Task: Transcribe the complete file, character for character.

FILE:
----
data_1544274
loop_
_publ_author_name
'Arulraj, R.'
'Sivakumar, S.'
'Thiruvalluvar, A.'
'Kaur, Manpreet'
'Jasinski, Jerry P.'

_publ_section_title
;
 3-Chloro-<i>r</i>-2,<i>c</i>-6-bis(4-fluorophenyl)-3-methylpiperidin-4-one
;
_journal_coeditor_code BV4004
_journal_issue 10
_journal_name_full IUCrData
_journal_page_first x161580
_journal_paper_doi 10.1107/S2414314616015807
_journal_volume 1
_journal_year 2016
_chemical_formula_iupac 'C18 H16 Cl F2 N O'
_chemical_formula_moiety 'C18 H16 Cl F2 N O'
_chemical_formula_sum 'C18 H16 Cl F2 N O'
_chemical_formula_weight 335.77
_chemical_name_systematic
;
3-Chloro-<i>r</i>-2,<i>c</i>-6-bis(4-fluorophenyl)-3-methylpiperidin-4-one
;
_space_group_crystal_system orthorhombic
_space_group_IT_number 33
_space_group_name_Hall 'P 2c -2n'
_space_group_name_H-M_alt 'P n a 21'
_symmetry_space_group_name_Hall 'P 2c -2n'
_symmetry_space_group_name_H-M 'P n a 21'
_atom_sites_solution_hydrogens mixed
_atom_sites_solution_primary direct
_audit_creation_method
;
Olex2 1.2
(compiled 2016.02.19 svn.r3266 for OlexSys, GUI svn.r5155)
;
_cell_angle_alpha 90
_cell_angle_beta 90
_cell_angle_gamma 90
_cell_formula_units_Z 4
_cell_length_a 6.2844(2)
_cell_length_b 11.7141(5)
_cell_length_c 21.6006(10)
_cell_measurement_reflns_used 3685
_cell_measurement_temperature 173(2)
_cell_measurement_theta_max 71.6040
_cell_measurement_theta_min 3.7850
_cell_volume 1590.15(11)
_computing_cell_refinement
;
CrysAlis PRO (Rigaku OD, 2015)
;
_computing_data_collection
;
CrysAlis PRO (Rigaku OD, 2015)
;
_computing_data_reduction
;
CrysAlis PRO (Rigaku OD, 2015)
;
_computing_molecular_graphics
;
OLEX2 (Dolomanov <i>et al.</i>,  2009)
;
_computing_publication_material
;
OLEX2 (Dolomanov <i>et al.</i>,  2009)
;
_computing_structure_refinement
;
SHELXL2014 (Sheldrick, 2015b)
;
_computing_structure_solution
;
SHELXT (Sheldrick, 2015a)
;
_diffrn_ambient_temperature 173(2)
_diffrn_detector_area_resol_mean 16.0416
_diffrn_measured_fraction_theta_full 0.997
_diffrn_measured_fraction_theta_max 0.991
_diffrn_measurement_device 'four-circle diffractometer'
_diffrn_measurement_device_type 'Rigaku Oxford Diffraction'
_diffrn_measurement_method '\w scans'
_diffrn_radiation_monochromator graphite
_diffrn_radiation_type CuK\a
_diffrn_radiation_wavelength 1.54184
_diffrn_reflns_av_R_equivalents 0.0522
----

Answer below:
data_1544274
loop_
_publ_author_name
'Arulraj, R.'
'Sivakumar, S.'
'Thiruvalluvar, A.'
'Kaur, Manpreet'
'Jasinski, Jerry P.'

_publ_section_title
;
 3-Chloro-<i>r</i>-2,<i>c</i>-6-bis(4-fluorophenyl)-3-methylpiperidin-4-one
;
_journal_coeditor_code BV4004
_journal_issue 10
_journal_name_full IUCrData
_journal_page_first x161580
_journal_paper_doi 10.1107/S2414314616015807
_journal_volume 1
_journal_year 2016
_chemical_formula_iupac 'C18 H16 Cl F2 N O'
_chemical_formula_moiety 'C18 H16 Cl F2 N O'
_chemical_formula_sum 'C18 H16 Cl F2 N O'
_chemical_formula_weight 335.77
_chemical_name_systematic
;
3-Chloro-<i>r</i>-2,<i>c</i>-6-bis(4-fluorophenyl)-3-methylpiperidin-4-one
;
_space_group_crystal_system orthorhombic
_space_group_IT_number 33
_space_group_name_Hall 'P 2c -2n'
_space_group_name_H-M_alt 'P n a 21'
_symmetry_space_group_name_Hall 'P 2c -2n'
_symmetry_space_group_name_H-M 'P n a 21'
_atom_sites_solution_hydrogens mixed
_atom_sites_solution_primary direct
_audit_creation_method
;
Olex2 1.2
(compiled 2016.02.19 svn.r3266 for OlexSys, GUI svn.r5155)
;
_cell_angle_alpha 90
_cell_angle_beta 90
_cell_angle_gamma 90
_cell_formula_units_Z 4
_cell_length_a 6.2844(2)
_cell_length_b 11.7141(5)
_cell_length_c 21.6006(10)
_cell_measurement_reflns_used 3685
_cell_measurement_temperature 173(2)
_cell_measurement_theta_max 71.6040
_cell_measurement_theta_min 3.7850
_cell_volume 1590.15(11)
_computing_cell_refinement
;
CrysAlis PRO (Rigaku OD, 2015)
;
_computing_data_collection
;
CrysAlis PRO (Rigaku OD, 2015)
;
_computing_data_reduction
;
CrysAlis PRO (Rigaku OD, 2015)
;
_computing_molecular_graphics
;
OLEX2 (Dolomanov <i>et al.</i>,  2009)
;
_computing_publication_material
;
OLEX2 (Dolomanov <i>et al.</i>,  2009)
;
_computing_structure_refinement
;
SHELXL2014 (Sheldrick, 2015b)
;
_computing_structure_solution
;
SHELXT (Sheldrick, 2015a)
;
_diffrn_ambient_temperature 173(2)
_diffrn_detector_area_resol_mean 16.0416
_diffrn_measured_fraction_theta_full 0.997
_diffrn_measured_fraction_theta_max 0.991
_diffrn_measurement_device 'four-circle diffractometer'
_diffrn_measurement_device_type 'Rigaku Oxford Diffraction'
_diffrn_measurement_method '\w scans'
_diffrn_radiation_monochromator graphite
_diffrn_radiation_type CuK\a
_diffrn_radiation_wavelength 1.54184
_diffrn_reflns_av_R_equivalents 0.0522